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The further back we look from where we are, the more clearly defined the path we took to get here.​

The beginning of the 1900s saw the influence of Japanese Zen which itself began in the 12th Century, with its focus on simplicity and empty or open space, begin to sweep through Western art and design.

Some say Zen’s popularity in the west, spiked due to a visit by a renowned Zen Buddhist monk to the World Parliament of Religions in Chicago in 1893 . It reminds me of that old joke: the hotdog stand guy asks the monk, “What do you want on your hot dog?” and the monk says, “Just make me one with everything.”

Anyway, when Minimalism took hold it never really let go. The word itself was first used in English in 1915 to describe Kazimir Malevich‘s, Black Square on White Ground.

Black Square on a White Ground, 1913. First exhibited in 1915 at the rather hipster sounding, Last Futurist Exhibition of Paintings 0.10.

Malevich was born in the Kiev Governorate in 1879 to Polish parents and his work is part of the Russian Konstructivist movement that, together with artists associated with the Bauhaus, spearheaded Minimalism in Europe.

Ah, Central Europe… And it’s the home of Hammer Agency. I live in Prague but a couple years ago, I drove 2 hours south to Brno to visit another home – the newly renovated Tugendhat House, designed in the 1920s, by Ludwig Mies.

Mies, along with Le Corbusier, Alvar Aalto, and Frank Lloyd Wright, is widely regarded as one of the masters of modern architecture and was the last director of the Bauhaus school before emigrating to the States in 1930.

Innovative and influential, he is known for the aphorism, God is in the detail” and for adopting the phrase “Less is More” as a precept for minimalist design.

As expected, the details of the Tugendhat House, though not very small or Godlike, were both simple and amazing: from its door-stops, to the huge front window that retracts vertically with the press of a button, like in a car-door.

Mies’ influences include the efficiency of Russian Constructivism and Dutch De Stijl movements and was interested in expressing underlying ideas that defined the modern age of production – an aesthetic of both form and function. This extended to signs, logos and fonts.

Toronto-Dominion Centre logofont text created by Mies. 

Although his powerful designs, revealing beauty in their simplicity, continue to inspire, the philosophy behind it was not entirely original.

Which brings us to Herr Dieter Rams. A German industrial designer “who embraced many of the same principles and ideals found in Bauhaus”, Rams is known for his work with the consumer products company Braun. His, Less and More , exhibition (clearly the title is a nod to Mies’ “Less is More”) toured museums in Tokyo, London, Frankfurt and San Francisco from 2009 -2012.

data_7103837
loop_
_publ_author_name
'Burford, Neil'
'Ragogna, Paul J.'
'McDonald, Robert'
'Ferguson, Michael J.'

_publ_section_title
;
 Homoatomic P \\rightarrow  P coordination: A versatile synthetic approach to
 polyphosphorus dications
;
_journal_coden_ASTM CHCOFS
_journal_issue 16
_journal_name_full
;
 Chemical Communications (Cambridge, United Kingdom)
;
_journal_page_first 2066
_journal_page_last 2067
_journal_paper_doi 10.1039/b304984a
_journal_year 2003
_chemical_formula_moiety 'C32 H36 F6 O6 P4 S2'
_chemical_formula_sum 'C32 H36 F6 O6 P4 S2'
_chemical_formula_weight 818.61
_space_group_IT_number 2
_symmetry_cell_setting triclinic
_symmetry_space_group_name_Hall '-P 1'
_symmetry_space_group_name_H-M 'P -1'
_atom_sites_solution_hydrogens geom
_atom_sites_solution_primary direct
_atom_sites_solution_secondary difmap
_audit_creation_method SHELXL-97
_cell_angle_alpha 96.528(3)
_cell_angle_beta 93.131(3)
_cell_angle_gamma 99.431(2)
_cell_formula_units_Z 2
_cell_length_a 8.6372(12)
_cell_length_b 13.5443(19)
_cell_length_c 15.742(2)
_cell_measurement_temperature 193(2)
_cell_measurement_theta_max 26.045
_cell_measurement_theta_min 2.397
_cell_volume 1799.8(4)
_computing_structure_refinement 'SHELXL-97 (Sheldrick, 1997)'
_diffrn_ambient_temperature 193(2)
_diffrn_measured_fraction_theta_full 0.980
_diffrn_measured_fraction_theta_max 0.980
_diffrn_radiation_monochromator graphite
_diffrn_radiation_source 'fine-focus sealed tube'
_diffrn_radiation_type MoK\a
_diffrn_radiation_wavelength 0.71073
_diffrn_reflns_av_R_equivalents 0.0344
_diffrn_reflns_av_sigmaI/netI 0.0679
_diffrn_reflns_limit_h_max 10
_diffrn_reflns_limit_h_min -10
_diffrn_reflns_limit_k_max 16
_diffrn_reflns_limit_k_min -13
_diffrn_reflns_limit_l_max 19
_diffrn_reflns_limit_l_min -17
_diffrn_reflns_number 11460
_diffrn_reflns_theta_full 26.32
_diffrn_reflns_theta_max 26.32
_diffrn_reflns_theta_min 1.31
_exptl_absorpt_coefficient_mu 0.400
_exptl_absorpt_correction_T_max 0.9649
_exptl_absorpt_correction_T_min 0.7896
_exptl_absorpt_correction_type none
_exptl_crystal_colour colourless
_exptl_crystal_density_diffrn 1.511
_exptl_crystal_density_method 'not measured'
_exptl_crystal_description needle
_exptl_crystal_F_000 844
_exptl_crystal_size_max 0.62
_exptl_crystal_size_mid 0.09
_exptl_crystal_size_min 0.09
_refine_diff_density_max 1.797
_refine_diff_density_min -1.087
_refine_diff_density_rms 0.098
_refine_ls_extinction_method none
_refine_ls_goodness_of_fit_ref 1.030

In the 1970s, he said the world of design was becoming a mess:  “an impenetrable confusion of forms, colours and noises.” In this world, he knew he was (and is) one of the most influential. So not wanting to add to the mess, he wished to test his own designs for their objective worth.

A qualitative measure proving impossible, he instead began to compose what he considered the 10 most important principles of what he considered good design. Also known as good design’s ‘10 Commandments’.

Rams has since stated that Apple Inc is one of the only companies today that designs products according to his ten principles

Apple’s chief designer is Jonathan Ive and Steve Jobs is his “spiritual partner at Apple.” Fortune magazine stated in 2010 that Ive’s designs have “set the course not just for Apple but for design more broadly.”

Though Steve Jobs, himself a Japanese Zen Buddhist, never confirmed or denied the meaning of Apple Inc’s logo, as a minimalist symbol for irreverent or anarchic discovery of knowledge, this one is hard to beat.

I’ve discusses Dieter Rams’ influence in a 2011 article in The Telegraphentitled, “Apple has achieved something I never did” .

“What Dieter Rams and his team at Braun did was to produce hundreds of wonderfully conceived and designed objects: products that were beautifully made in high volumes and that were broadly accessible”. Little wonder, then, that the calculator on the iPhone and iPod Touch is so clearly inspired by Rams’ version for Braun.

TP 1phono transistor, 1959, designed for Braun by Dieter Rams (left). The iPhone, designed for Apple by Jonathan Ive

Modern design, Apple’s aesthetic, Rams’s definition, Mies’ form and function, and Malevich’s Minimalism all seem to be shot, like a single arrow, from the ancient bow of Zen Buddhism. Though the arrow metaphor maybe a little too narrow to allow for the breadth of influence each of these has had on modern design, time does well to define its arc.